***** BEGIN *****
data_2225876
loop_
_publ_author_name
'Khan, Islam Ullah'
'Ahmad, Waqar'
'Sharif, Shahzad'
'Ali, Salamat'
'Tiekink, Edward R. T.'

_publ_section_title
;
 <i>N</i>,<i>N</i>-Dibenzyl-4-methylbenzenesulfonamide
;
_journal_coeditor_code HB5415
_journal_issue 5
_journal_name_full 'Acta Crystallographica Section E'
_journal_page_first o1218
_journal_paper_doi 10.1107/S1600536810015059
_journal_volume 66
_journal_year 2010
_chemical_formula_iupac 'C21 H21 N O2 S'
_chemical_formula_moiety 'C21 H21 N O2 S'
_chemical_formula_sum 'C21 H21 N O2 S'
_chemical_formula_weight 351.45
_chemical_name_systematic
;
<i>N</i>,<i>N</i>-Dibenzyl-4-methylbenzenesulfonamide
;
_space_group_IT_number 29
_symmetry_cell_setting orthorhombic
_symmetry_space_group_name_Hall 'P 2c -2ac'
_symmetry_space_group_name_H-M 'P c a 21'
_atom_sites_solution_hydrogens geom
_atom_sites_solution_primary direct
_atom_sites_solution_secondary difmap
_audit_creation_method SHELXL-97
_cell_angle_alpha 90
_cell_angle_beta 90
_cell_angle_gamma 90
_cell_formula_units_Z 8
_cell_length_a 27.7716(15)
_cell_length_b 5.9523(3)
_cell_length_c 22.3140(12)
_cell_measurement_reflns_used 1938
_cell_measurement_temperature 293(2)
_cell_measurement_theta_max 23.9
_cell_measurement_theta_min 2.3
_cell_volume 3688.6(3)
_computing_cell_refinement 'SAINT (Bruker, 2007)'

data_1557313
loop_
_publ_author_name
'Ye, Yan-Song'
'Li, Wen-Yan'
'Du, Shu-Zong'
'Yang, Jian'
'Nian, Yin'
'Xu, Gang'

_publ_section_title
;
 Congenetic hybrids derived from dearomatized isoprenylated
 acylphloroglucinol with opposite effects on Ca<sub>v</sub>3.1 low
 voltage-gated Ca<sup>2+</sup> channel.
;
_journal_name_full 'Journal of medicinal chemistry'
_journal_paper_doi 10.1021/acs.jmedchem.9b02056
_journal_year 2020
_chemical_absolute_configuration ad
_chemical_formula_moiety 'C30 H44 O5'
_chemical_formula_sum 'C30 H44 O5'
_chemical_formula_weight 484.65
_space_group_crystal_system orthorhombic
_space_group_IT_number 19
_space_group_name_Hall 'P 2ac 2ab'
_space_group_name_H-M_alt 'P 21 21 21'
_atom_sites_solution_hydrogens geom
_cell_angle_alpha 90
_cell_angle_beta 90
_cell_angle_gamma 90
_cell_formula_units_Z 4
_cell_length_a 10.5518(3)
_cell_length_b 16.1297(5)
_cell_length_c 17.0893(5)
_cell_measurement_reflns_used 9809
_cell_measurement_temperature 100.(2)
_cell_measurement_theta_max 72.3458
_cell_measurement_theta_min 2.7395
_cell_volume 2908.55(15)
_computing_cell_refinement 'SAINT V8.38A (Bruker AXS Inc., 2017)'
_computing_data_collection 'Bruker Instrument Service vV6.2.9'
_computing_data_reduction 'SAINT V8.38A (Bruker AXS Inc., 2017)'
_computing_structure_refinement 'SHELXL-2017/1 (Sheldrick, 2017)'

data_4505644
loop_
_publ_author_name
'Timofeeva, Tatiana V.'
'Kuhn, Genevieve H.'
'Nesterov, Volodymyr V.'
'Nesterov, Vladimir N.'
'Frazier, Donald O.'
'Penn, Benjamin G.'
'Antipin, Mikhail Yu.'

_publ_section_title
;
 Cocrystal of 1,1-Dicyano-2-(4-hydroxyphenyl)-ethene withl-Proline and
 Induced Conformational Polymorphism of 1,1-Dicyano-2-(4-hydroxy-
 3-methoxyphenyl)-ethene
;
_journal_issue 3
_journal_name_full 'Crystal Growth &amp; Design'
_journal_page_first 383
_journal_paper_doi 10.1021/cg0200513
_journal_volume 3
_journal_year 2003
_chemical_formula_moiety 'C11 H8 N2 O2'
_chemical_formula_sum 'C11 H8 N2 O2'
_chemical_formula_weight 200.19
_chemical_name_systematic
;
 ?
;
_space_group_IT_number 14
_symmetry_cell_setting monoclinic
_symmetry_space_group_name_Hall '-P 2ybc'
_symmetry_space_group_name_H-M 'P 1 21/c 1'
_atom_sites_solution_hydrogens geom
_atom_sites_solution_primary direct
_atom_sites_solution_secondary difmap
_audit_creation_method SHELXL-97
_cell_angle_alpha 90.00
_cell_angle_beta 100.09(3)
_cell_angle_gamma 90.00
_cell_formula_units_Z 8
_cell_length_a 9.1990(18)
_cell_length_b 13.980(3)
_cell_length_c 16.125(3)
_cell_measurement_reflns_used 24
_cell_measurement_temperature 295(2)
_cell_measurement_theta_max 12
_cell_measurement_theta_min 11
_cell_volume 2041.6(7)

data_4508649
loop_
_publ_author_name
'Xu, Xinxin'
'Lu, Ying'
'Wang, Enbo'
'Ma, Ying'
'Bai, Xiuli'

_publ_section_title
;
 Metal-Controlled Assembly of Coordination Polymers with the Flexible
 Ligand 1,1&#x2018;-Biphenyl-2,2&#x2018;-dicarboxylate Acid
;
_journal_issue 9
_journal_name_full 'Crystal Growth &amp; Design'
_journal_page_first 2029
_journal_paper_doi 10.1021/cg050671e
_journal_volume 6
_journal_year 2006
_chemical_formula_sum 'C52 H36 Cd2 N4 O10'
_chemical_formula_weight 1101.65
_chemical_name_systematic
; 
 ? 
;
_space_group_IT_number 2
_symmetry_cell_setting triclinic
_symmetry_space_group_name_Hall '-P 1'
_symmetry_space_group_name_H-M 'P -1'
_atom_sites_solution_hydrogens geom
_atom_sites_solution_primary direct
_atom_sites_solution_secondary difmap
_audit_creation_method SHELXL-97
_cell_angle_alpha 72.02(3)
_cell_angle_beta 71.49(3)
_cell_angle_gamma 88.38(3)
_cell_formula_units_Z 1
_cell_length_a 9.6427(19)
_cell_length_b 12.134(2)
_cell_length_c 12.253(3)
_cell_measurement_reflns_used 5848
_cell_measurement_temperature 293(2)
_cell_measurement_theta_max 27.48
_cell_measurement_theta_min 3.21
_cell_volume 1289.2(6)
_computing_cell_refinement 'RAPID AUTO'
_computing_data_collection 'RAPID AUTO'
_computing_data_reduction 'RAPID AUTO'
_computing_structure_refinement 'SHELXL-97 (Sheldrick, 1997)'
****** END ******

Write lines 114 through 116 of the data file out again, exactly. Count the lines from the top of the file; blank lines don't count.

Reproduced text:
_chemical_formula_moiety 'C11 H8 N2 O2'
_chemical_formula_sum 'C11 H8 N2 O2'
_chemical_formula_weight 200.19